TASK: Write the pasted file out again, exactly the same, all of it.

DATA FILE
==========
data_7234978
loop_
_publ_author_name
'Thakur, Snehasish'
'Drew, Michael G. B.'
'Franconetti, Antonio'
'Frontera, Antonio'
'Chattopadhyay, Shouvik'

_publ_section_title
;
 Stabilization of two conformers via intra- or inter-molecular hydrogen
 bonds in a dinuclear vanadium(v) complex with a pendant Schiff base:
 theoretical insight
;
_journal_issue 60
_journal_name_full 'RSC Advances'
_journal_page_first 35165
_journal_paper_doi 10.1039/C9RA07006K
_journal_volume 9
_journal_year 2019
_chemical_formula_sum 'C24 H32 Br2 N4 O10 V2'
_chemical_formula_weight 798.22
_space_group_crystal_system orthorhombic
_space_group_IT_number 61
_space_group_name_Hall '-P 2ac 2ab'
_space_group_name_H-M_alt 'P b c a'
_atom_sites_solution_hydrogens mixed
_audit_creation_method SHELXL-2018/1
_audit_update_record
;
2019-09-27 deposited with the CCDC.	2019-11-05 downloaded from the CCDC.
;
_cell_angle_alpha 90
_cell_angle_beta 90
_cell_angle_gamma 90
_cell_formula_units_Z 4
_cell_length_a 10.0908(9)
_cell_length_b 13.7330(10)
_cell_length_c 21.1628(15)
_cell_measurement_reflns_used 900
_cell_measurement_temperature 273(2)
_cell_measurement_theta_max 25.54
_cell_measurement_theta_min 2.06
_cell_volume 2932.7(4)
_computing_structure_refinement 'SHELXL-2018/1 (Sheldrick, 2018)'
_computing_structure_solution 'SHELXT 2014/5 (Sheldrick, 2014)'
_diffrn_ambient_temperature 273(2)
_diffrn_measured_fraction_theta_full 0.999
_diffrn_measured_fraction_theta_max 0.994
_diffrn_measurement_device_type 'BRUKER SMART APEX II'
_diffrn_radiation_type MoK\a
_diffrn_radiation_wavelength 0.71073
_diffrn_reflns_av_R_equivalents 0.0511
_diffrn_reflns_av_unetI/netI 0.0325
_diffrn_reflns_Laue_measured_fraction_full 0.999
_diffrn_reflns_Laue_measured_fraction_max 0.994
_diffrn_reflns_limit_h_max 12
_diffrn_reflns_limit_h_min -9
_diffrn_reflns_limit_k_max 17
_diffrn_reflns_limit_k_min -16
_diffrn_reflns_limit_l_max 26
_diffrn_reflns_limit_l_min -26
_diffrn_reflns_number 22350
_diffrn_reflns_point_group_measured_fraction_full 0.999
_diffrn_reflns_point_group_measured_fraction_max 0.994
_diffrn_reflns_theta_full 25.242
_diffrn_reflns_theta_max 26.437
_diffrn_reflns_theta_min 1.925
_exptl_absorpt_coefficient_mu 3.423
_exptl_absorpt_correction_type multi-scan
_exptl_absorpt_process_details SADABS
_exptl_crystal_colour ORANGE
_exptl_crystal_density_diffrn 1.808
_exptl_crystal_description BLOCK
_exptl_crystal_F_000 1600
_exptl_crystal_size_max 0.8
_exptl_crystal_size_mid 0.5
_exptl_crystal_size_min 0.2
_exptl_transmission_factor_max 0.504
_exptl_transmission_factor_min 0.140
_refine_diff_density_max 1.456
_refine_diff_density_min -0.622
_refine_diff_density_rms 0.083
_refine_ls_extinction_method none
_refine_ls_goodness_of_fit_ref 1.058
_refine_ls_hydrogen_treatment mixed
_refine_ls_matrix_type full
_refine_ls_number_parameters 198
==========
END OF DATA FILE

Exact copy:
data_7234978
loop_
_publ_author_name
'Thakur, Snehasish'
'Drew, Michael G. B.'
'Franconetti, Antonio'
'Frontera, Antonio'
'Chattopadhyay, Shouvik'

_publ_section_title
;
 Stabilization of two conformers via intra- or inter-molecular hydrogen
 bonds in a dinuclear vanadium(v) complex with a pendant Schiff base:
 theoretical insight
;
_journal_issue 60
_journal_name_full 'RSC Advances'
_journal_page_first 35165
_journal_paper_doi 10.1039/C9RA07006K
_journal_volume 9
_journal_year 2019
_chemical_formula_sum 'C24 H32 Br2 N4 O10 V2'
_chemical_formula_weight 798.22
_space_group_crystal_system orthorhombic
_space_group_IT_number 61
_space_group_name_Hall '-P 2ac 2ab'
_space_group_name_H-M_alt 'P b c a'
_atom_sites_solution_hydrogens mixed
_audit_creation_method SHELXL-2018/1
_audit_update_record
;
2019-09-27 deposited with the CCDC.	2019-11-05 downloaded from the CCDC.
;
_cell_angle_alpha 90
_cell_angle_beta 90
_cell_angle_gamma 90
_cell_formula_units_Z 4
_cell_length_a 10.0908(9)
_cell_length_b 13.7330(10)
_cell_length_c 21.1628(15)
_cell_measurement_reflns_used 900
_cell_measurement_temperature 273(2)
_cell_measurement_theta_max 25.54
_cell_measurement_theta_min 2.06
_cell_volume 2932.7(4)
_computing_structure_refinement 'SHELXL-2018/1 (Sheldrick, 2018)'
_computing_structure_solution 'SHELXT 2014/5 (Sheldrick, 2014)'
_diffrn_ambient_temperature 273(2)
_diffrn_measured_fraction_theta_full 0.999
_diffrn_measured_fraction_theta_max 0.994
_diffrn_measurement_device_type 'BRUKER SMART APEX II'
_diffrn_radiation_type MoK\a
_diffrn_radiation_wavelength 0.71073
_diffrn_reflns_av_R_equivalents 0.0511
_diffrn_reflns_av_unetI/netI 0.0325
_diffrn_reflns_Laue_measured_fraction_full 0.999
_diffrn_reflns_Laue_measured_fraction_max 0.994
_diffrn_reflns_limit_h_max 12
_diffrn_reflns_limit_h_min -9
_diffrn_reflns_limit_k_max 17
_diffrn_reflns_limit_k_min -16
_diffrn_reflns_limit_l_max 26
_diffrn_reflns_limit_l_min -26
_diffrn_reflns_number 22350
_diffrn_reflns_point_group_measured_fraction_full 0.999
_diffrn_reflns_point_group_measured_fraction_max 0.994
_diffrn_reflns_theta_full 25.242
_diffrn_reflns_theta_max 26.437
_diffrn_reflns_theta_min 1.925
_exptl_absorpt_coefficient_mu 3.423
_exptl_absorpt_correction_type multi-scan
_exptl_absorpt_process_details SADABS
_exptl_crystal_colour ORANGE
_exptl_crystal_density_diffrn 1.808
_exptl_crystal_description BLOCK
_exptl_crystal_F_000 1600
_exptl_crystal_size_max 0.8
_exptl_crystal_size_mid 0.5
_exptl_crystal_size_min 0.2
_exptl_transmission_factor_max 0.504
_exptl_transmission_factor_min 0.140
_refine_diff_density_max 1.456
_refine_diff_density_min -0.622
_refine_diff_density_rms 0.083
_refine_ls_extinction_method none
_refine_ls_goodness_of_fit_ref 1.058
_refine_ls_hydrogen_treatment mixed
_refine_ls_matrix_type full
_refine_ls_number_parameters 198